What I did was just add a couple of chmod calls using executeCommandLine to reset the permissions of the files in question to what they need to be before calling the script I actually want to execute. It works quite well and doesn’t require sudo since openhab owns the files.\

    var String results = executeCommandLine("chmod a+x /etc/openhab/configurations/scripts/*", 5000)
    logInfo("Network", "Resetting permissions on script:\n" + results)
    results = executeCommandLine("chmod go-r ~openhab/.ssh/*", 5000)
    logInfo("Network", "Resetting permissions on .ssh:\n" + results)
    results = executeCommandLine("/etc/openhab/configurations/scripts/resetGarageMqttReporter.sh", 5000)
    logInfo("Network", "Resetting garage mwttReporter. Results:\n" + results)

Thanks for your workaround @rlkoshak.

I tried your first 2 lines

var String results = executeCommandLine("chmod u+x /usr/share/openhab/configurations/scripts/*.sh", 5000)
logInfo("Network", "Resetting permissions on script:\n" + results)

but obviously it doens’t work that way.
chmod: cannot access `/usr/share/openhab/configurations/scripts/*.sh’: No such file or directory

You have to give it the paths to your actual scripts and files. If you didn’t install using apt-get your configurations folder is like somewhere else (/opt/openhab/configurations perhaps?)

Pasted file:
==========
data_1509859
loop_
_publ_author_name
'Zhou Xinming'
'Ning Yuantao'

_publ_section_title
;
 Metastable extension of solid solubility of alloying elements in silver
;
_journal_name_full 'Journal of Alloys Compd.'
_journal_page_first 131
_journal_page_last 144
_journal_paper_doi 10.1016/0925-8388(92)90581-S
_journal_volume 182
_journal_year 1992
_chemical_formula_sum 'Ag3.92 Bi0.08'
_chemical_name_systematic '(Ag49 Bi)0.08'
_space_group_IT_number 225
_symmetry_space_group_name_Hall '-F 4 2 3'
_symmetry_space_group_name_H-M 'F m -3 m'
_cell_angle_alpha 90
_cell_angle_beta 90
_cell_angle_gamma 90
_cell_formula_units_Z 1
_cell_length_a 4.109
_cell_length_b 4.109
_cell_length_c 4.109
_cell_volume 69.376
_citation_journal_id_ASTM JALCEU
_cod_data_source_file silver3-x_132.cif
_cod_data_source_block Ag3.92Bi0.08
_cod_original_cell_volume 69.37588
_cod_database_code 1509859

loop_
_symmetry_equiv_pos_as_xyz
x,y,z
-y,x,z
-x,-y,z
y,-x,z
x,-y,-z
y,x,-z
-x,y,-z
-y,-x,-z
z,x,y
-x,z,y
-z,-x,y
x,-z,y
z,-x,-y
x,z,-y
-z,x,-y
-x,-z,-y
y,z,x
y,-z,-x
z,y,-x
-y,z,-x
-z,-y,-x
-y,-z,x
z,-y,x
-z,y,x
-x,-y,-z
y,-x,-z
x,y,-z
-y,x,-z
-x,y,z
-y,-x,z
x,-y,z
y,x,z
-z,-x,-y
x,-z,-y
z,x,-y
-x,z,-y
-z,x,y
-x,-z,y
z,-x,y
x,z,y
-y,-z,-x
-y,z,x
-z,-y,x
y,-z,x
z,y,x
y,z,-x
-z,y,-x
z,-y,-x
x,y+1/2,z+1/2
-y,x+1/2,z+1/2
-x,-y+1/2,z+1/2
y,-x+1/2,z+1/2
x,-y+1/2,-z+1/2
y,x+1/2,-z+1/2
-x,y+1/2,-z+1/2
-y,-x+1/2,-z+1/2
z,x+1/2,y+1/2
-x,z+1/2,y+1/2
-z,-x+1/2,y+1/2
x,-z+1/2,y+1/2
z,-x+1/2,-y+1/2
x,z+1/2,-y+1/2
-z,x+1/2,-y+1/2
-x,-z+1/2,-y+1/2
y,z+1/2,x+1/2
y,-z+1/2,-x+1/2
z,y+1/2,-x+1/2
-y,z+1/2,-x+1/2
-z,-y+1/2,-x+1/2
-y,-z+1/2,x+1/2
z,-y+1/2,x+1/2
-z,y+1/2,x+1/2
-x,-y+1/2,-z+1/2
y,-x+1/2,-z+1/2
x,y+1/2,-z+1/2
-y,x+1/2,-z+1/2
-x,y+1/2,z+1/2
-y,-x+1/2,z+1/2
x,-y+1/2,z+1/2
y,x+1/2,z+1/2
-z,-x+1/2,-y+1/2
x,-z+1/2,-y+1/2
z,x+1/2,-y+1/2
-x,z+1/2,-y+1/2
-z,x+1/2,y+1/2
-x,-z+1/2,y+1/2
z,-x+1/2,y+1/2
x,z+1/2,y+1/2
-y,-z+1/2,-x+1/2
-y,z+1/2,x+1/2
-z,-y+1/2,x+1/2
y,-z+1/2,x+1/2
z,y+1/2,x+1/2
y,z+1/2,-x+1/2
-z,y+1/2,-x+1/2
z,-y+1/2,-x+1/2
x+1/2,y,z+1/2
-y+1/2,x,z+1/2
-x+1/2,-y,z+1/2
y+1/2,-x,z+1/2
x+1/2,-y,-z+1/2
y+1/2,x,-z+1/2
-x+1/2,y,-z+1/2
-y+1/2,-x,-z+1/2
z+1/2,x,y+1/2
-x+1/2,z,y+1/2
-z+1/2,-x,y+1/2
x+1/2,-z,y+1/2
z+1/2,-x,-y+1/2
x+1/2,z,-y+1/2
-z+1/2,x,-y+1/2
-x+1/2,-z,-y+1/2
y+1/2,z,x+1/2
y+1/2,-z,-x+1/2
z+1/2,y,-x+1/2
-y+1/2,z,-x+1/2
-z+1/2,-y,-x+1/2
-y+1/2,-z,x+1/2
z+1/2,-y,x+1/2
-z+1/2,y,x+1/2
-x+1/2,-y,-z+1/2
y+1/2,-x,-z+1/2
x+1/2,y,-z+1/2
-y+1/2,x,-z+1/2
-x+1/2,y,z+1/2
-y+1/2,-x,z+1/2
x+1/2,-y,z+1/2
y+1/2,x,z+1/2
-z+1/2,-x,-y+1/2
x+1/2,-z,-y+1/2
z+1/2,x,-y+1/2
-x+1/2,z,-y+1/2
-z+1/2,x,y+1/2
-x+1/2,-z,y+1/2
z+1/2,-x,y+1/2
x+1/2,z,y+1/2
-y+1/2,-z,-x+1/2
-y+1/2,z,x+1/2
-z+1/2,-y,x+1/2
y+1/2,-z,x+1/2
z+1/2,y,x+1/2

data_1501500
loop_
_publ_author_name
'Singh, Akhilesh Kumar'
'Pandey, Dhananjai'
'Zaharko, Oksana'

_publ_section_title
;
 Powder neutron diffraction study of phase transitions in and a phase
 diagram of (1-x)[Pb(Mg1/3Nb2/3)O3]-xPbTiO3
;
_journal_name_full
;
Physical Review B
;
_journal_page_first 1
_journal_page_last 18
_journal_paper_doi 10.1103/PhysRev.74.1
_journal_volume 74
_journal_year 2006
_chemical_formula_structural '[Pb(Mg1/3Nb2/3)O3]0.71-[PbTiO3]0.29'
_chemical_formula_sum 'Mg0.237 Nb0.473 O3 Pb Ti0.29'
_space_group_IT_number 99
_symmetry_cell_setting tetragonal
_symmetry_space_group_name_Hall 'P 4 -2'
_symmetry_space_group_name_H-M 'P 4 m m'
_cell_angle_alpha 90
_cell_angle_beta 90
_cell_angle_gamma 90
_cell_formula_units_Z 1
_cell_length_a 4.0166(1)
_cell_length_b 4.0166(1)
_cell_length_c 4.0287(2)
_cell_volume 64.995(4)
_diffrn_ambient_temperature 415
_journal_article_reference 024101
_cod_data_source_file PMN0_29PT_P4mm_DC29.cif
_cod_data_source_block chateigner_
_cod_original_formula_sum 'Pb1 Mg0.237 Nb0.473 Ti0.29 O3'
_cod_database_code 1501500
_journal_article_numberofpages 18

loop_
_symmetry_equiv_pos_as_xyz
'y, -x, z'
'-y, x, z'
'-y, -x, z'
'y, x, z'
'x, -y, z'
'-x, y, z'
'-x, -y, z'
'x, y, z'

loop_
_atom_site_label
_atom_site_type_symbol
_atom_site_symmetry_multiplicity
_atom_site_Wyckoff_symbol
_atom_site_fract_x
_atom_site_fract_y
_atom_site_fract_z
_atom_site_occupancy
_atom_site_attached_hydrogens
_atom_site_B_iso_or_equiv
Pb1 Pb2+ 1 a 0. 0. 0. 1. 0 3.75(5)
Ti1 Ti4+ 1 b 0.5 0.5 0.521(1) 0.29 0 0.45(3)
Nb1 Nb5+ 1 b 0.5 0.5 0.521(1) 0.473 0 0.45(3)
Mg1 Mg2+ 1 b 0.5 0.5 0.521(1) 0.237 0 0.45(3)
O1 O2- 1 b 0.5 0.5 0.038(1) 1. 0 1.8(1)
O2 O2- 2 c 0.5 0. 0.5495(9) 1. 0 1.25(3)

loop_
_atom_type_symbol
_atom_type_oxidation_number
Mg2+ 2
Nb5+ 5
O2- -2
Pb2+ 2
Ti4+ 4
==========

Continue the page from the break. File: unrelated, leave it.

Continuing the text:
Hi @rlkoshak,

of course :wink:

I tried the exact same command in the console (with my openhab user account) and it works fine.
Just the call in execute command did not work. :frowning:

I even tried another tipp from another thread:
var String results = executeCommandLine(“chmod@@u+x@@/usr/share/openhab/configurations/scripts/*.sh”, 5000)
Didn’t help either…

Well, the error is complaining that your path doesn’t exist. I’m not sure where to go from this error except to double check that the path is correct and being interpreted correctly. Try adding an executeCommandLine that does an ls on that folder and make sure that directory works.

/usr/share/openhab/configurations is an odd place for the configurations folder.

Actually the path exists and (as far as I remember) it was generated during installation of openhab.
The path /usr/share/openhab/ is the main directory and the configurations folder there is a sym link to /etc/openhab/configurations/

ls /etc/openhab/configurations/scripts/.sh
ls /usr/share/openhab/configurations/scripts/
in the console work fine.

That’s really weird.

Well look at that. There is a symlink to /etc/openhab/configurations under /usr/share/openhab/configurations.

Don’t try it from the console, you need to run the ls using the same environment so add to your rule:

var results = executeCommandLine("ls -l /etc/openhab/configurations/scripts/*.sh", 5000)
logInfo("Permissions", results)

Hi @Steamrunner

I tried your suggestion for my script folder:
which looks like this:
find "${sprohdir}" -path /usr/share/openhab/configurations/scripts/* -o -type f -exec chmod 644 {} ';'
and it seems to work.
At least the permissions are still ok.

However, when I start OH directly I get:

[....] Starting openHAB server: openhabfind: paths must precede expression: /usr/share/openhab/configurations/scripts/bt.sh
Usage: find [-H] [-L] [-P] [-Olevel] [-D help|tree|search|stat|rates|opt|exec] [path...] [expression]

I tried to modify the “path” part, but did not succeed.
Any suggestion?